Kentucky basketball needs to 'figure it out' without injured Noel

jtipton@herald-leader.comFebruary 18, 2013 

  • Kentucky vs. Western Kentucky

    When: 7 p.m. Saturday
    Where: LP Field in Nashville
    TV: ESPNews
    Radio: WBUL-FM 98.1; WLAP-AM 630; WWRW-FM 105.5

Merely a dress rehearsal for a new team. Not the curtain coming down on a season.

That's how Coach John Calipari described Kentucky's 88-58 loss at Tennessee on Saturday: the beginning of the post-Nerlens Noel part of the season, and not the entrance into a dead-end future devoid of hope.

"Let's figure out how we have to play with this new group," Calipari said on the Southeastern Conference coaches' teleconference Monday. "We had to go through a game to figure it out."

Noel's season ended last Tuesday when he tore the left anterior cruciate ligament at Florida. This necessitated a re-invention of UK without its defensive anchor and the nation's leading shot blocker.

"It's obvious, without Nerlens we're a little different," Calipari said. "Doesn't mean we're 40 points different. But we're a little different."

Before the Tennessee game, Calipari said Kentucky could more easily compensate for Noel's scoring (10.5 ppg) and rebounding (9.5 rpg) than his shot blocking (4.4 bpg). In re-assessing the loss at Tennessee, Calipari surprised no one by emphasizing defensive adjustments.

"We have to play stronger," he said. "We have to cover for each other. We can't let people just shoot layups, which is what happened last game."

Noel's blocks limited the opposition's access to easy baskets. Without him, the Cats must adjust and take more charges, Calipari said in his post-game news conference. Going into the Tennessee game, UK had taken only eight charges all season.

Kentucky, 17-8 overall and 8-4 in the SEC, struggled against the Vols on offense, too. For the first time in his career, junior Jarrod Polson started at point guard. Ryan Harrow came off the bench. Neither had an assist. Polson scored a career-high 11 points. Harrow went scoreless for a second straight game and fouled out in 18 minutes.

When asked about the point guard position going into Wednesday's game against Vanderbilt, Calipari was non-committal.

"We've got two practices (Monday and Tuesday)," he said. "We'll evaluate that and see what we do."

Calipari backed off his post-game comment about the "coachability" of some players. Citing the need to put comments in "context," he seemed to suggest that he might have been simply venting frustration.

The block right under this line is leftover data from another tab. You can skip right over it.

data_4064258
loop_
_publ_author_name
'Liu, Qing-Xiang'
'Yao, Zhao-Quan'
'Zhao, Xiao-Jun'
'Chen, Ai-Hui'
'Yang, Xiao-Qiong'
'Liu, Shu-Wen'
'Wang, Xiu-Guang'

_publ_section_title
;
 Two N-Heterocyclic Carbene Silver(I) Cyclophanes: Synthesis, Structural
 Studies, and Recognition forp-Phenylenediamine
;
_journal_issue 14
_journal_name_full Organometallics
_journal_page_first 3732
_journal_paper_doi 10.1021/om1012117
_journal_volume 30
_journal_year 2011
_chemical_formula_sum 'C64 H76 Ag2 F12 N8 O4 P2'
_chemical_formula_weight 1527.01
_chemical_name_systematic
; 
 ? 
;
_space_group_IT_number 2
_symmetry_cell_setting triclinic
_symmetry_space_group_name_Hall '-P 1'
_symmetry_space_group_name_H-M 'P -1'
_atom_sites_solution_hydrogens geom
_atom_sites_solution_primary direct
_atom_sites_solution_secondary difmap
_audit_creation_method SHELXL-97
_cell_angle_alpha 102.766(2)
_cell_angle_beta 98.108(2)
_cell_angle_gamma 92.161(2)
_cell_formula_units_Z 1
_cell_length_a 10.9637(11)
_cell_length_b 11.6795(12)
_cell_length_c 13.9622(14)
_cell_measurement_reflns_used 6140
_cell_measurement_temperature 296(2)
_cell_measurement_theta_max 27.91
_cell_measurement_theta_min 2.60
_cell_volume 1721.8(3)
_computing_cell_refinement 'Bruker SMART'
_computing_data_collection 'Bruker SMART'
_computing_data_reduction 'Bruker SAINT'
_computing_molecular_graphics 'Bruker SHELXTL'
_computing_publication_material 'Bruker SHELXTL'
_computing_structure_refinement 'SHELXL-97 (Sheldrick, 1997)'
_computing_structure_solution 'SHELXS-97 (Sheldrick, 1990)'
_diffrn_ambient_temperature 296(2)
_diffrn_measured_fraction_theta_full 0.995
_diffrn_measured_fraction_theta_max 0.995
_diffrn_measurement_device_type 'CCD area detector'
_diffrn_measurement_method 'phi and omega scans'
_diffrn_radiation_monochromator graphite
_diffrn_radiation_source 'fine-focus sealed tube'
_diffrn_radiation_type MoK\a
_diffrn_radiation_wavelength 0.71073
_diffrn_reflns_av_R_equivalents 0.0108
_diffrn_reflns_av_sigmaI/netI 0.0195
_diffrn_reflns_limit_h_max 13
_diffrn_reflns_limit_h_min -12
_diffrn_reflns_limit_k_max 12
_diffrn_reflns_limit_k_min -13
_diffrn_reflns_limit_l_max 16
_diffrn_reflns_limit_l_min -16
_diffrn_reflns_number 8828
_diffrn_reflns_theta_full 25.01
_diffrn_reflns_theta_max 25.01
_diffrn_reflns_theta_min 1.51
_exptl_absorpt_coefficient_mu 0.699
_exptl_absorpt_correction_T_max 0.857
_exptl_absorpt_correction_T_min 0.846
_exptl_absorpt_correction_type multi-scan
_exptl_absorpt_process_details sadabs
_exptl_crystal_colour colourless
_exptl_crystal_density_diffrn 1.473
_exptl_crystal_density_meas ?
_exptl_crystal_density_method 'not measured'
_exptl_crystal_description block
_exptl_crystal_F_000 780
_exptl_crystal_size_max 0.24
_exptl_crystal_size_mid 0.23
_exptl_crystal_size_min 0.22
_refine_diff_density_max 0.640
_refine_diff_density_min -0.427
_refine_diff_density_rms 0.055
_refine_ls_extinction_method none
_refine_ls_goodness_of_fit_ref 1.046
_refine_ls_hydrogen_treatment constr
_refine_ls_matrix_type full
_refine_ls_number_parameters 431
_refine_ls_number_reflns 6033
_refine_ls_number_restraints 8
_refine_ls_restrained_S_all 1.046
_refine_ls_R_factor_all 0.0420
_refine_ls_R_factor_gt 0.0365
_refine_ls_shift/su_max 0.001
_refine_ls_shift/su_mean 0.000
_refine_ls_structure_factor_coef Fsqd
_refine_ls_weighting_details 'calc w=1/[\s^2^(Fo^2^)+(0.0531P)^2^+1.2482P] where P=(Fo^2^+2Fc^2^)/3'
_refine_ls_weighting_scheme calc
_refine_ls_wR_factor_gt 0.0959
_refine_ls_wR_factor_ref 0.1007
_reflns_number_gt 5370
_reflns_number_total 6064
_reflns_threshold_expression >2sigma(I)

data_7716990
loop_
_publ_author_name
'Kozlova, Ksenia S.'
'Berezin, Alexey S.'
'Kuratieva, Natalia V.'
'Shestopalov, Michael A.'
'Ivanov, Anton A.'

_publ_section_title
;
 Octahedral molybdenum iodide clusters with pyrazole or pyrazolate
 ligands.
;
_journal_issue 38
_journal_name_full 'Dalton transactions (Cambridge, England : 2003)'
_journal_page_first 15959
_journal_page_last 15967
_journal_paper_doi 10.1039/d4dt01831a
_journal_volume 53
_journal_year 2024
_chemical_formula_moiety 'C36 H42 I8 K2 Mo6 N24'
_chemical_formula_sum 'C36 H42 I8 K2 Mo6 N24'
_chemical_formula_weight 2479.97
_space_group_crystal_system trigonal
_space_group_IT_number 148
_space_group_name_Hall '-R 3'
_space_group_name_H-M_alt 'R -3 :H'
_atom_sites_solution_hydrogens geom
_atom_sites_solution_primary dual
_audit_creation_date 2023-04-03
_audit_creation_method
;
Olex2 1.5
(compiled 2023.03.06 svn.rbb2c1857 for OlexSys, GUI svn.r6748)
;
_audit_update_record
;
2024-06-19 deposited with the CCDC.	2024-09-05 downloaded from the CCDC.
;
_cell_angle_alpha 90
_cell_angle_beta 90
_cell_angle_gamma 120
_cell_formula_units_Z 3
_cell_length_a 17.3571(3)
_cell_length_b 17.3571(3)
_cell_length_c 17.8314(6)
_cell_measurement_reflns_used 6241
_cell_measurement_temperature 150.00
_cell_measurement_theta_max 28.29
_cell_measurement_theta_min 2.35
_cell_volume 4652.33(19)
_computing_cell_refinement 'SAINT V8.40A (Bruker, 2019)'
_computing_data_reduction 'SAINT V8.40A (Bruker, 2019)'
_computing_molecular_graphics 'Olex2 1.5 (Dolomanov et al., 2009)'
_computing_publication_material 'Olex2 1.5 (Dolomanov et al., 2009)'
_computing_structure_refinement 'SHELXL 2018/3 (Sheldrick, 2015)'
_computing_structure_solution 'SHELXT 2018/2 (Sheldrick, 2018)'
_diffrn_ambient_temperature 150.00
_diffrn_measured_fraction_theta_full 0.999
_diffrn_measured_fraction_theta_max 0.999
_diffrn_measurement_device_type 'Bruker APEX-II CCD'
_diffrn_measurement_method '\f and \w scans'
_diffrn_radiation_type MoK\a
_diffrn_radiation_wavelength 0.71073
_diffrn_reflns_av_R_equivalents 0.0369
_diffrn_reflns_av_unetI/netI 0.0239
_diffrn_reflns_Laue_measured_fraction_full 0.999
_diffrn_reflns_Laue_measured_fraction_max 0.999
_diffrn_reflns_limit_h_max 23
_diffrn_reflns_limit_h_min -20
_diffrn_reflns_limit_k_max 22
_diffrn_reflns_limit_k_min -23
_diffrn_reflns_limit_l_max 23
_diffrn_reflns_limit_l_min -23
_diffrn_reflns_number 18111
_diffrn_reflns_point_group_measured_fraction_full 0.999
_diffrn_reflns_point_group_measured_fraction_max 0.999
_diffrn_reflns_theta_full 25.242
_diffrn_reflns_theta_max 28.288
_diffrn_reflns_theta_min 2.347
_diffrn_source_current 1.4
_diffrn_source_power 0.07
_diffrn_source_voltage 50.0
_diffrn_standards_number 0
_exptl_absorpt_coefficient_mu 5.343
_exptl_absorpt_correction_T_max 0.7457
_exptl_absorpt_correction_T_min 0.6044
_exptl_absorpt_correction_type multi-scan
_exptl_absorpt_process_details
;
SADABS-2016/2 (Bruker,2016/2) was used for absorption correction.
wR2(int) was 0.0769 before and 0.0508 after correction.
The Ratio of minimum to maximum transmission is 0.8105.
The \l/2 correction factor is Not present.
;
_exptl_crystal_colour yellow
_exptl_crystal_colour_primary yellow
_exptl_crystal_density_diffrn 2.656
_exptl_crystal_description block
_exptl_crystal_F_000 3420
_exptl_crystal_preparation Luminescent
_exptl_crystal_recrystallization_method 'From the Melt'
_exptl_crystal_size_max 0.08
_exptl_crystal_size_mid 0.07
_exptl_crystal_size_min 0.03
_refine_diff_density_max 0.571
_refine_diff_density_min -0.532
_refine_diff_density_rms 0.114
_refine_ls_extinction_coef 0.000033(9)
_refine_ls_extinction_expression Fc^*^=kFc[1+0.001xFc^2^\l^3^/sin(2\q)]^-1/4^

"We have a bunch of good guys," he said. "They want to do well. Some of this is over-whelming. We just lost our best player."

Vanderbilt center Josh Henderson said UK looked "all out of sorts" at Tennessee.

Vanderbilt Coach Kevin Stallings spoke of Kentucky as still well-armed and capable. Rather than denigrate UK, he saluted Tennessee.

When asked how much that game tape could reveal about a re-invented Kentucky, Stallings said, "Tennessee would have beaten probably anyone in the country the way they played. I don't know how much you can look into that. They still have really good players. They still have guys projected as very high draft choices."

That's been true all season. So has Calipari's repeated calls for more toughness and competitive fire.

Tennessee Coach Cuonzo Martin, a man who personifies tough-mindedness, said it was not easy to instill a rugged resolve in a player with a laid-back personality. Nor was it a task any coach welcomed.

"As a coach, the last thing you want to try to coach is effort and intensity," he said. "When you start trying to coach in those areas, it takes away from what you really want to do. And that's compete and win games and game plan for the next opponent.

"But if you spend a lot of time (on instilling toughness) ... , that's a tough, tough situation."

Florida Coach Billy Donovan noted how a player can be laid-back off the court while also mindful of a standard of grit expected in practices and games. The idea of a coach trying to coax more effort from a passive player or teach a zealous player how to channel his enthusiasm is nothing unusual.

"Every coach in this league goes through that," Donovan said.

The Tennessee coach emphasized how effort varies from player to player.

"For me," Martin said recalling his playing days at Purdue, "if I had the opportunity to play on the floor, that's all I needed."

Jerry Tipton: (859) 231-3227. Twitter: @JerryTipton. Blog:

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